Mozart’s departure from his hometown Salzburg in 1781 was unhappy, acrimonious, and even bitter. Yearning for the artistic and personal freedom he felt he would never experience in provincial Salzburg, and very much against his father’s vehement protests, he left for Vienna. It was a major turning point in his life, and very much like the classic story of the young man setting out to seek his fortune in the great world beyond. Even though the Mozart family had famously traveled all over Europe, they had always returned home to Salzburg. Vienna now became the center of Wolfgang’s life for the next ten years until his too-early death in 1791.
Within a year-and-a-half of arriving in Vienna, he had written among other works three new piano concertos, specifically intended to introduce himself as both composer and pianist to Viennese audiences. The first of these three was K. 414, probably written in the fall of 1782. Together with K. 413 in F and K. 415 in C, they were clearly intended as a set, a self-contained group, and were later published together as the composer’s Opus 4. Mozart indicated that all three, as well as the slightly later K. 449 concerto, could be performed without winds, as chamber music for piano and strings. He must have wanted these new works for Vienna to reach as wide an audience as possible, offering them as either orchestral or chamber pieces.
Still another sign that he hoped for many performances of these three concertos was that he wrote out cadenzas for each of them, and in K. 414 actually gave the soloist a choice of several different cadenzas and “lead-ins” for each of the three movements. Mozart usually improvised his own cadenzas, but here he was clearly assuming that many pianists would not have that ability and would be more likely to perform the piece if it included written-out cadenzas.
Two of the three Opus 4 concertos (almost certainly including K. 414) were performed at a subscription concert early in 1783. K. 414 in particular sparkles magically throughout, just what Mozart felt he needed to introduce himself to everyone in this new audience. They clearly succeeded as a contemporary report indicated: “Today the celebrated Chevalier Mozart gave a Music Academy for his own benefit at the National-Theater in which pieces of his own composition, which was already very popular, were performed. The academy was honored by the presence of an extraordinarily large audience and the two new concertos and other fantasies which Mr. Mozart played on the Forte Piano were received with the loudest approval.”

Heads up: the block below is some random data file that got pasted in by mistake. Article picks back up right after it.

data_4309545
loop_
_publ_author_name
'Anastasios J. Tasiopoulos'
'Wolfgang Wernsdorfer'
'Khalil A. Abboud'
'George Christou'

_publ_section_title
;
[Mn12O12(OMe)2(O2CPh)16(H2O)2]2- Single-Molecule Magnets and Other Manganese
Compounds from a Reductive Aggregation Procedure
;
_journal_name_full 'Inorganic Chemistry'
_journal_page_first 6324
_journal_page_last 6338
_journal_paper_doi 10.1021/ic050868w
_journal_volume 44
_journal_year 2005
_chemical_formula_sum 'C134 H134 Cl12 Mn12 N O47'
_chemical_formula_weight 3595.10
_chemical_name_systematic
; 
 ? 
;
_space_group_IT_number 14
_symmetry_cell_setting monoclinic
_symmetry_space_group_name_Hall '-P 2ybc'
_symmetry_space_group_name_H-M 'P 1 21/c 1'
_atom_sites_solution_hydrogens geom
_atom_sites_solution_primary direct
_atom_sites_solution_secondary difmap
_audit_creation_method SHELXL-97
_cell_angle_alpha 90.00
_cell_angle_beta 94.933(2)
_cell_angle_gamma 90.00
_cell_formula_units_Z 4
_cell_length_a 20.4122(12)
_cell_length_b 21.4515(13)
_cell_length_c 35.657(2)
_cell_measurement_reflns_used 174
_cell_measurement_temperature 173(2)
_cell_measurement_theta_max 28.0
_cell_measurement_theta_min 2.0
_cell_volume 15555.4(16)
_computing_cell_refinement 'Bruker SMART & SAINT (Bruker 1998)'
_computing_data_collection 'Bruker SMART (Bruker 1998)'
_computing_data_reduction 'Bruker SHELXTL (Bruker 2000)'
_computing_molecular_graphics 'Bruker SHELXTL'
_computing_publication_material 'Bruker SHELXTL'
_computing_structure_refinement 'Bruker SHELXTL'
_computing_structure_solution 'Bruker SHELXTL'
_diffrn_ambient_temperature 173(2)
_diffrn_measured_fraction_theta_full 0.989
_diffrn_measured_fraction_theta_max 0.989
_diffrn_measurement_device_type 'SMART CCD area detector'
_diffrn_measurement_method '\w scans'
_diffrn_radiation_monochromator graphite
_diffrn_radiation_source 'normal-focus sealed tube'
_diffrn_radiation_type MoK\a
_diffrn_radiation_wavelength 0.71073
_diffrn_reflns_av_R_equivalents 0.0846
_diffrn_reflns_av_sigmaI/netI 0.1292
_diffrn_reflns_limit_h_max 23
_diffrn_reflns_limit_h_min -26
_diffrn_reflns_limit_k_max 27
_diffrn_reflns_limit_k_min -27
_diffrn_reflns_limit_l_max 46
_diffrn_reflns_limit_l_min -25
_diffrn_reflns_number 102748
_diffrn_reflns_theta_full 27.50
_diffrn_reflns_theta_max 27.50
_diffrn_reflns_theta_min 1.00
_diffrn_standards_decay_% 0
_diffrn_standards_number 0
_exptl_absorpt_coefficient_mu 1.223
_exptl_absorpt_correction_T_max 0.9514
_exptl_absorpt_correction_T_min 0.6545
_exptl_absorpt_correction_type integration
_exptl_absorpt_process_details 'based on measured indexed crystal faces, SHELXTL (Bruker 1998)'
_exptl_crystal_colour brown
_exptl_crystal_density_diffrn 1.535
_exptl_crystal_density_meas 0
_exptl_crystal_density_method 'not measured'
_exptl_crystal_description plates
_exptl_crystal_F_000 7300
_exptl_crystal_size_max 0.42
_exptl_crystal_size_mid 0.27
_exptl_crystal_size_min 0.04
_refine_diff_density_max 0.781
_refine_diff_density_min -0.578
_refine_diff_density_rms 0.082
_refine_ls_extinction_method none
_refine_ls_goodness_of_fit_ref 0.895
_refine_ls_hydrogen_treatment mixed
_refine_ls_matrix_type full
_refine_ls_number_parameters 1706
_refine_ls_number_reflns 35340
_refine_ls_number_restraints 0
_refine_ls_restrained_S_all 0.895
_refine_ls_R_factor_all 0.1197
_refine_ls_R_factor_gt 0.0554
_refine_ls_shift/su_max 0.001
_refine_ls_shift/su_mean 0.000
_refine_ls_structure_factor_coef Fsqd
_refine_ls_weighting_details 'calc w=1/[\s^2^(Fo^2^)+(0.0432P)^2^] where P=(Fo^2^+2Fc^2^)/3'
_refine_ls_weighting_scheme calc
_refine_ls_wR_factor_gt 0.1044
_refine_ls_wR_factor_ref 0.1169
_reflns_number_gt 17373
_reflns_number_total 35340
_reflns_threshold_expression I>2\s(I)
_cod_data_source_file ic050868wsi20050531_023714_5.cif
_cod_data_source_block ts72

Mozart wrote to his father the following.
“These concertos are a happy medium between what is too easy and too difficult. They are very brilliant, pleasing to the ear, and natural, without being vapid. There are passages here and there from which the connoisseurs alone can derive satisfaction; but these passages are written in such a way that the less learned cannot fail to be pleased, though without knowing why.”
One of the passages that might have evoked recognition and appreciation from the connoisseurs is the principal theme of the second movement. Mozart quotes here a theme from an orchestral overture by J.C. Bach, J.S. Bach’s youngest son and himself a famous composer at the time. J.C. Bach had befriended the eight-year-old Mozart in London in 1762, and this musical reference to a beloved older mentor, who had died only months earlier, was almost certainly intended as a con amore homage. – James Freeman